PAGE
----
Northeast Arkansas Regional Intermodal Facilities Authority seeks director, new funding partners

by George Jared (gjared@talkbusiness.net) 34 views 

A swath of land along the Hoxie/Walnut Ridge city line abuts U.S. 63. This rare spot has access to two major rail lines, Union-Pacific, and BNSF, connections to an interstate highway and two other four-lane highways, access to the second largest airport in Arkansas in terms of runway square footage, and has highway connections to Little Rock, Dallas, Memphis, and other regional trade hubs.

There are few spots in the country that have this type of transportation access, according to state and local officials.

For years, the Northeast Arkansas Regional Intermodal Facilities Authority has tried to market the area with no luck. The spot is privately owned by multiple land owners, and there is no money to make infrastructure improvements even if a deal for the land could be brokered, NARIFA Board Chairman Scott Trammel told Talk Business & Politics.

“It’s a unique site, no doubt about it,” Trammel said.

NARIFA, an economic development organization comprised of the cities of Pocahontas, Walnut Ridge, Corning, and Randolph and Lawrence counties, was formed in 2009. At one point Hoxie and Clay County were members, but financial constraints led them to cease their memberships. Each member pays $10,000 per year, and has three board members. It’s been without a director this year following former Director Wayne Gearhart’s retirement in January.

The organization pushed the Hoxie/Walnut Ridge site in the first few years of its existence. A deal to land Integrated Renewable Resources, a railroad tie company was nearly completed in 2011, but the deal fell through. After that, NARIFA turned its attentions to Peco Foods. The poultry giant decided to build a $200 million processing plant and hatchery in Pocahontas and a feed mill in Corning in 2014. When the operation is at capacity, it will create 1,400 jobs in the region. NARIFA executive assistant Deonne Donner told Talk Business & Politics. The organization helps Peco, the eighth largest poultry producer in the country, with job fairs, she said.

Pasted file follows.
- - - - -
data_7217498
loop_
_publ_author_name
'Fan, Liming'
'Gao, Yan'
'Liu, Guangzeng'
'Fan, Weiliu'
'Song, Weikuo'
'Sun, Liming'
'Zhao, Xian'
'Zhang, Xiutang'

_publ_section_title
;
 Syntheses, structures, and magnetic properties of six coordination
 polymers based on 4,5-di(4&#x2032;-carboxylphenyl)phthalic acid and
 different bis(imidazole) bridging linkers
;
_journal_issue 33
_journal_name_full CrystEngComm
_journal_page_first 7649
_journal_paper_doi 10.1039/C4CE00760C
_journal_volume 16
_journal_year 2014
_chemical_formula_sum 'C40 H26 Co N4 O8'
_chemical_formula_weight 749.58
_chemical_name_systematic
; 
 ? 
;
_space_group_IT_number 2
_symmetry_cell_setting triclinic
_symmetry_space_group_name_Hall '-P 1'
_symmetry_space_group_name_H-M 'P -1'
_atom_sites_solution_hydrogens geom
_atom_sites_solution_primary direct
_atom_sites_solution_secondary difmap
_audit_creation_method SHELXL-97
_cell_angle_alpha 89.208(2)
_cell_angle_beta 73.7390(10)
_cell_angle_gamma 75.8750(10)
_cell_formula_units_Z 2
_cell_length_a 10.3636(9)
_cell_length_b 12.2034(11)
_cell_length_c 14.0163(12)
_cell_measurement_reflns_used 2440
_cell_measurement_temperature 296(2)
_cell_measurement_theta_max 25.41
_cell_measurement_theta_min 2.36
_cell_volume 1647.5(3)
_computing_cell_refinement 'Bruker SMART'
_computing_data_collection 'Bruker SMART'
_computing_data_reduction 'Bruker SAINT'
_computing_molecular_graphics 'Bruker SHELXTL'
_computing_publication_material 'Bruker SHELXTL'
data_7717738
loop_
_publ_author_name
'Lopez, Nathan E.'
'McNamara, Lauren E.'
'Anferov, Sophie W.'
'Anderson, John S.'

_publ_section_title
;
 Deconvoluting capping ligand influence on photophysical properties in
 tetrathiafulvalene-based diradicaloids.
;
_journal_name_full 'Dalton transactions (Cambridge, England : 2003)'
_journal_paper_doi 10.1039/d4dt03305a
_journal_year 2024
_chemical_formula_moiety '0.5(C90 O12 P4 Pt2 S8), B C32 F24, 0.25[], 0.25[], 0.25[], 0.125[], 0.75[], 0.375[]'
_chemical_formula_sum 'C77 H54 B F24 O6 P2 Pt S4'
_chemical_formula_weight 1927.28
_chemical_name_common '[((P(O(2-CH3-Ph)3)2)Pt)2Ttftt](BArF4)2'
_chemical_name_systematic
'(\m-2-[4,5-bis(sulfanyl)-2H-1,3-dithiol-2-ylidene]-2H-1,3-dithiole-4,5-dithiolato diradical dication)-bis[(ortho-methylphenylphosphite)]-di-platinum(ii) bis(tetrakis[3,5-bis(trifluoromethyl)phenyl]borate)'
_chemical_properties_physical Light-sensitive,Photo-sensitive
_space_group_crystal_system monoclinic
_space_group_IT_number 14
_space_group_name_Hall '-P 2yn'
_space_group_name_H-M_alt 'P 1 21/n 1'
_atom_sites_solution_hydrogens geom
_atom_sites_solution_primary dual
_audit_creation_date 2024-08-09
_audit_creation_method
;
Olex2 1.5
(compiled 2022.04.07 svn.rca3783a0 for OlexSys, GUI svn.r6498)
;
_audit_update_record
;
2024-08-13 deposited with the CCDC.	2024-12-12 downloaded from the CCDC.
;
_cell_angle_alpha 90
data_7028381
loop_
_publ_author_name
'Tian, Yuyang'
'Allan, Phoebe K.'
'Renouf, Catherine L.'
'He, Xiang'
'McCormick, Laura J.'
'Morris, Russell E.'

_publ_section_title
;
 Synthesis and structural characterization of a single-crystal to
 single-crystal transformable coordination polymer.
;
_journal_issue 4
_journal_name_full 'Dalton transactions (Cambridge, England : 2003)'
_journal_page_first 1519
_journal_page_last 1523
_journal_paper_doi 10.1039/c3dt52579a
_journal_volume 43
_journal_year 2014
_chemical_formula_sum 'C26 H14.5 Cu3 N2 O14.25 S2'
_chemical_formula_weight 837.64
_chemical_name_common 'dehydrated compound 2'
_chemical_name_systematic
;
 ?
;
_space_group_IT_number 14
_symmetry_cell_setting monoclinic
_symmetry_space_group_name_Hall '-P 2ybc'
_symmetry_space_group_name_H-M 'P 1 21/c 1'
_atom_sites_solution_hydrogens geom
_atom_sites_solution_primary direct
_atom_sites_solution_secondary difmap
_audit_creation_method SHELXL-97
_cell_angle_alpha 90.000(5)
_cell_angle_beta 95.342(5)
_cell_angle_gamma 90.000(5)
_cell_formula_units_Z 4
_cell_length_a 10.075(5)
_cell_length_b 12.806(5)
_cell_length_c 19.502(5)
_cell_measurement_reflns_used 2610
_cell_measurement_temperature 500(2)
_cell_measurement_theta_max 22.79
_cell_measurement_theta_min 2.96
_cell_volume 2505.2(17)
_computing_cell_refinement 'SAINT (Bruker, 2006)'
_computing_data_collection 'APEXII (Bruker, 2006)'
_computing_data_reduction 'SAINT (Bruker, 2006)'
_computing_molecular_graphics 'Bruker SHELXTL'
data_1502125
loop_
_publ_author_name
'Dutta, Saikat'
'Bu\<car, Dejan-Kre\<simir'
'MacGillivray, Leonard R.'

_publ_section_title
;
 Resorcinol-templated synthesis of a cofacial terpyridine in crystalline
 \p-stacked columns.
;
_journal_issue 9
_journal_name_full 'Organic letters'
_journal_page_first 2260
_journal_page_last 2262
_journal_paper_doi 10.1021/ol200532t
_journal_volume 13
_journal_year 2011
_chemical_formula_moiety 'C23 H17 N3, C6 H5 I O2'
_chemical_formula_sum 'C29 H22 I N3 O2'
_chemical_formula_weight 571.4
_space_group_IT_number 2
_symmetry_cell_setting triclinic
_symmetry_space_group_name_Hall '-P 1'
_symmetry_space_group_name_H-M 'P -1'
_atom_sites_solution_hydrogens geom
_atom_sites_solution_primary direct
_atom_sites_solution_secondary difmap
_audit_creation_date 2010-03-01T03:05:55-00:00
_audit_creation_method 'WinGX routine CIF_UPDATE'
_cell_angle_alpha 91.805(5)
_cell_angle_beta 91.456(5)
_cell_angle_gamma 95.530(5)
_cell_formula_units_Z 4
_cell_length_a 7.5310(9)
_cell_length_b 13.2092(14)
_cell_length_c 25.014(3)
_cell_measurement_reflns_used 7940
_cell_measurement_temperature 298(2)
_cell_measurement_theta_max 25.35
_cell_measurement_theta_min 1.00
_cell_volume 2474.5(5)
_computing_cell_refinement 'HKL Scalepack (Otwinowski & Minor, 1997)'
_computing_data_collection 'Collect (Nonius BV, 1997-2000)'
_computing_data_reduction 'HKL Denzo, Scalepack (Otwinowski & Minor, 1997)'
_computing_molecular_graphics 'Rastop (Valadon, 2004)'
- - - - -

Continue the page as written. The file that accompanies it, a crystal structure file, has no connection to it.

“It’s mind blowing to be a part of a project like this,” Donner said.

Finding a new director is critical, Trammel said. Funds are the main problem. NARIFA has about $70,000 in its coffers, and the revenue stream with its membership equates to $50,000 per year, Trammel said. Travel expenses and other office costs, including Donner’s salary have to be taken into consideration, he said. The organization would also like to get to a point where it can offer incentives to potential job creators, he said.

“We’re limited by our funding … it’s simple math,” Trammel said.

Candidates have been offered the job, but they declined, Donner said. There are no candidates at this time with the right skill sets to do the job, Trammel said. Board members are hopeful a director will be in place by the end of the year.

The new director will hopefully be able to bring Clay County, and possibly the city of Piggott into the fold, Trammel said. Hoxie is dealing with financial troubles, and probably won’t be able to return to NARIFA in 2017. Jackson, Sharp, and other adjacent counties and cities might also be viable partners in the future, officials said.

Lawrence and Randolph counties had unemployment rates above 10% as the Great Recession ravaged the region when the Authority was formed in 2009. Since its inception, the unemployment rate in both counties has dropped to 5.3% in Randolph County and 5.1% in Lawrence County in July, according to the U.S. Department of Labor. Corning is in Clay County which had an unemployment rate of 6% in July.

Jobs are more available, but income levels must be improved with better paying jobs, Trammel said. Lawrence County residents have a median income of $34,916, and Randolph County residents have a median income of $37,000, according to 2014 census data. Those figures are below state and national averages, according to the U.S. Department of Labor.

No major projects are in the works, but NARIFA is working with the city of Pocahontas to better prepare it to meet with potential job creators, Donner said. The Arkansas Economic Development Commission has a preparatory program to train communities how to handle prospective employers. A “mock” visit will be held in Pocahontas in the near future, she said.

There are many challenges NARIFA will have to navigate in the future, Trammel said. Despite these issues, a regional approach to economic development is vital in this part of the state, he said.

“We are extremely pleased with our partners and the work we’ve been able to do,” he said.

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